Backup Power

Coming out of last weekend, the network news guy told us how many HUNDREDS of THOUSANDS of homes were without power in the wake of a big snowstorm, which included a lot of area where people were not accustomed to dealing with such. It looks like a little more of the same this weekend. Here on the coast, we have to deal with hurricanes knocking out power every few years, on average, but we aren’t big on ice. In the north, you hear about it several times a year with the snow and ice and I wonder, “WHY DON’T MORE PEOPLE HAVE BACKUP POWER SYSTEMS???”

Sure, some people do have generators, but that is not always the best way to go, even the automatic whole-house generators. Don’t get me wrong, those are nice and Mom loves hers, but there are better options.

I have seen these headlines and repeatedly started to write this article, only to get frustrated about which way to go with it. There are so many options and maybe that makes the decision process more complicated. On this try, I will go with just a general outline and talk about some of the equipment. Hopefully, that will help you select the right system for your house.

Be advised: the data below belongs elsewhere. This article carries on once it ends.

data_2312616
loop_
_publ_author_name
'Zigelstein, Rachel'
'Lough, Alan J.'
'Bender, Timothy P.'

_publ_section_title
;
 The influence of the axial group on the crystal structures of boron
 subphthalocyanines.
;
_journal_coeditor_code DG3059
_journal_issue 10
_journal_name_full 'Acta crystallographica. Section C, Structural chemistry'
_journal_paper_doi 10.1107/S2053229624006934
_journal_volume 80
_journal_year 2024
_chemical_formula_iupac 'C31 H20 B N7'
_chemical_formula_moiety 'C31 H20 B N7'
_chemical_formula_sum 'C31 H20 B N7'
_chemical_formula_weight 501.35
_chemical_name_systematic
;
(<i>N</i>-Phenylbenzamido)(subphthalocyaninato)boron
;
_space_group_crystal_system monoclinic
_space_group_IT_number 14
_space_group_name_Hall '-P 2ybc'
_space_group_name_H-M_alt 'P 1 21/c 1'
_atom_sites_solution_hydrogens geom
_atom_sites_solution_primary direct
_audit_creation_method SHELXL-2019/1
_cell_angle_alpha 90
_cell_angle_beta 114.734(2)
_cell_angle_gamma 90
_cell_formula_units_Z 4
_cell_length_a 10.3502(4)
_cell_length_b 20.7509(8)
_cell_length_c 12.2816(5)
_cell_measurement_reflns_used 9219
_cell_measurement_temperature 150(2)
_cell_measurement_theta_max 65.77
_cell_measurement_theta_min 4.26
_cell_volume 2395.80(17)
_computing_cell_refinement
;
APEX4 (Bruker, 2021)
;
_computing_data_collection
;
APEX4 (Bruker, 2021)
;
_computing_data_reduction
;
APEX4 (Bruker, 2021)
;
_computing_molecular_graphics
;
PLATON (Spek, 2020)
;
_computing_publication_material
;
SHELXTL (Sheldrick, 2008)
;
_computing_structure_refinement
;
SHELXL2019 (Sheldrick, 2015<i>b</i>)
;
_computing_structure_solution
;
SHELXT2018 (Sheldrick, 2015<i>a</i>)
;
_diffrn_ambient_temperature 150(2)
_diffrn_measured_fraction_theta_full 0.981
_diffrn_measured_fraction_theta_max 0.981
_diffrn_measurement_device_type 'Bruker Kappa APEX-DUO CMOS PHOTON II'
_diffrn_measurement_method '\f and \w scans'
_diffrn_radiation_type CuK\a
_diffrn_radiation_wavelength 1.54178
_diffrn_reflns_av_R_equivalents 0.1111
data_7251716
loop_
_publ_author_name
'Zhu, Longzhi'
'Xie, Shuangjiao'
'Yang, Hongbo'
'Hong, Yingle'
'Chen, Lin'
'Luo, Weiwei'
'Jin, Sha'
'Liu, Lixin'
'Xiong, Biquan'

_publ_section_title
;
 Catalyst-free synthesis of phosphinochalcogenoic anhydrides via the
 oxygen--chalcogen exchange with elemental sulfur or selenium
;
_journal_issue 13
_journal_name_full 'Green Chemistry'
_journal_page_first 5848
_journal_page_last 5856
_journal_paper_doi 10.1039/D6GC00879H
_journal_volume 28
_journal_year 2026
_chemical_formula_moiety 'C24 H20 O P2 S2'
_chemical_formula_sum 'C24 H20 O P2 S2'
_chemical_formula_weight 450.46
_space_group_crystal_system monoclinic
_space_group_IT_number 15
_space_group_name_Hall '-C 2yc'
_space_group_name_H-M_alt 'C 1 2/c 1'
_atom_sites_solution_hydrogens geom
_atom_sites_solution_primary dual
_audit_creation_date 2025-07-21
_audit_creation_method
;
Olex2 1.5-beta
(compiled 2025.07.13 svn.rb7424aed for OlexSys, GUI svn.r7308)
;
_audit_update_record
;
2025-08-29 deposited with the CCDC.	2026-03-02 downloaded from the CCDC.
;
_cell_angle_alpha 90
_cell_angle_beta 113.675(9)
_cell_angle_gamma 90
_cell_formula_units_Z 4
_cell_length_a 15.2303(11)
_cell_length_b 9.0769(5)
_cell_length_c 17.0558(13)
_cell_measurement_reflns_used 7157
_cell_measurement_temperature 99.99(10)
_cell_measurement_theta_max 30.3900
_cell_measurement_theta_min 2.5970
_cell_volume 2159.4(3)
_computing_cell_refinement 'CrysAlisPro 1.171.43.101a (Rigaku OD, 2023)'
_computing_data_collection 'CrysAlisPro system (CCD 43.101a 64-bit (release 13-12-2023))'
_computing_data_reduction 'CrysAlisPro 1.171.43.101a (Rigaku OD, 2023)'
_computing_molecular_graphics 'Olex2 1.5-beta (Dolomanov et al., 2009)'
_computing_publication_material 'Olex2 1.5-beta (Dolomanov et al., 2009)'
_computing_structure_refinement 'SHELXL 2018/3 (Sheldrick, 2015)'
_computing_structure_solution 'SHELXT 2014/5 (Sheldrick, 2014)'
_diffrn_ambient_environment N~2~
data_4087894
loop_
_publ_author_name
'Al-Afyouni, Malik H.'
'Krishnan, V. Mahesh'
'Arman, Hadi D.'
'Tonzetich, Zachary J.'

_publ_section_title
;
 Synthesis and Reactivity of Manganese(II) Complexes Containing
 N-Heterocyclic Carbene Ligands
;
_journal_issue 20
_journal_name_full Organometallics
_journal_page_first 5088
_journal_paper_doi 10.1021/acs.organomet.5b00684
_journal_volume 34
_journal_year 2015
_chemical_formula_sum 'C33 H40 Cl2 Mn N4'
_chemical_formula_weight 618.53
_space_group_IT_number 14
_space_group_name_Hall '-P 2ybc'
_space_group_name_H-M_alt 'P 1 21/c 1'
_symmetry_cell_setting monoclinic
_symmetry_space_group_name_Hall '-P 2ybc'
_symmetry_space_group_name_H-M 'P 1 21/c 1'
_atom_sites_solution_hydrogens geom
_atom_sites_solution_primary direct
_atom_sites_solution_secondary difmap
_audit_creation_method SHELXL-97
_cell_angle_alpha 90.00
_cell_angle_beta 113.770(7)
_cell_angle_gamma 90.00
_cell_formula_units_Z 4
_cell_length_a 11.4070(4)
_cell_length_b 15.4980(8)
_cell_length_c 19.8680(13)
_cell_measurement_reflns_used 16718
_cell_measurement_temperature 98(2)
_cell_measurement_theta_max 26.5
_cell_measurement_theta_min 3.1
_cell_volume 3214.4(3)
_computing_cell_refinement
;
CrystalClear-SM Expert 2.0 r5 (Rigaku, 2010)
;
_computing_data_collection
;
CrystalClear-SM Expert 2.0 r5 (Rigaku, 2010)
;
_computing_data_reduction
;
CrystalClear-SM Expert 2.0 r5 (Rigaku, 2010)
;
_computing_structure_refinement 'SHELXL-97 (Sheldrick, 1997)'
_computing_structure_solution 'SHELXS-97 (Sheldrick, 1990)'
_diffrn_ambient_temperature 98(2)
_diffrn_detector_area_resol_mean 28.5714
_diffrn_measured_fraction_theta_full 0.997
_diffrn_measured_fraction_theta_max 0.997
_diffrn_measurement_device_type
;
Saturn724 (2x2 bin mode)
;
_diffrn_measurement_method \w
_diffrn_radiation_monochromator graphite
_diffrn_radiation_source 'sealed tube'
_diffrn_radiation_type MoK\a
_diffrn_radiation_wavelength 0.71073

First, do you want something that will take over normal operation of the entire house? Or would you be happy with something that will keep some lights on and maybe power the fridge and microwave so that you can have some comfort food and a hot cup of cocoa as the cold wind howls outside?

Let’s start with generator vs. battery. I visited a popular generator maker’s website and, by golly, they can solve all of your problems, they say. They tell you that a highly-touted lithium battery system will only last 2 hours and only put out a paltry 2kw, while they can power the whole house for days. Oh, marketing guys! This is the same generator Mom has. Twice it has failed to start because the service tech left the switch set wrong. Once it failed to start because the battery had exploded (which corroded a hole in the bottom of the cabinet). Every time it starts it burns a lot of expensive (in her town) natural gas and makes a lot of racket, regardless of load. Still Mom loves it, but I get aggravated when I have to drive 32 miles in bad weather or storm debris to get it running… 92 year old ladies don’t want to be troubled with mechanical issues, but they are good at sending their sons on a guilt trip. She bought her generator after a 2 week power outage and it usually works pretty well.

The marketing guys at the big battery company have a different story. They say their wall-mounted thing will make life grand for two weeks. Maybe so, if your idea of a grand life is operating a table lamp for a couple of weeks. Their battery system costs more than the generator, more even than a couple of homes I’ve owned.

Is there a compromise? Sure. First, you need to consider what a typical outage would be. Yeah, there are exceptions to “typical”, like the time mine was out for 5 weeks and the MONTHS that the folks in the Florida panhandle are looking at, but usually the number is just a day or two. My number was 4, because I live at the far end of a rural line.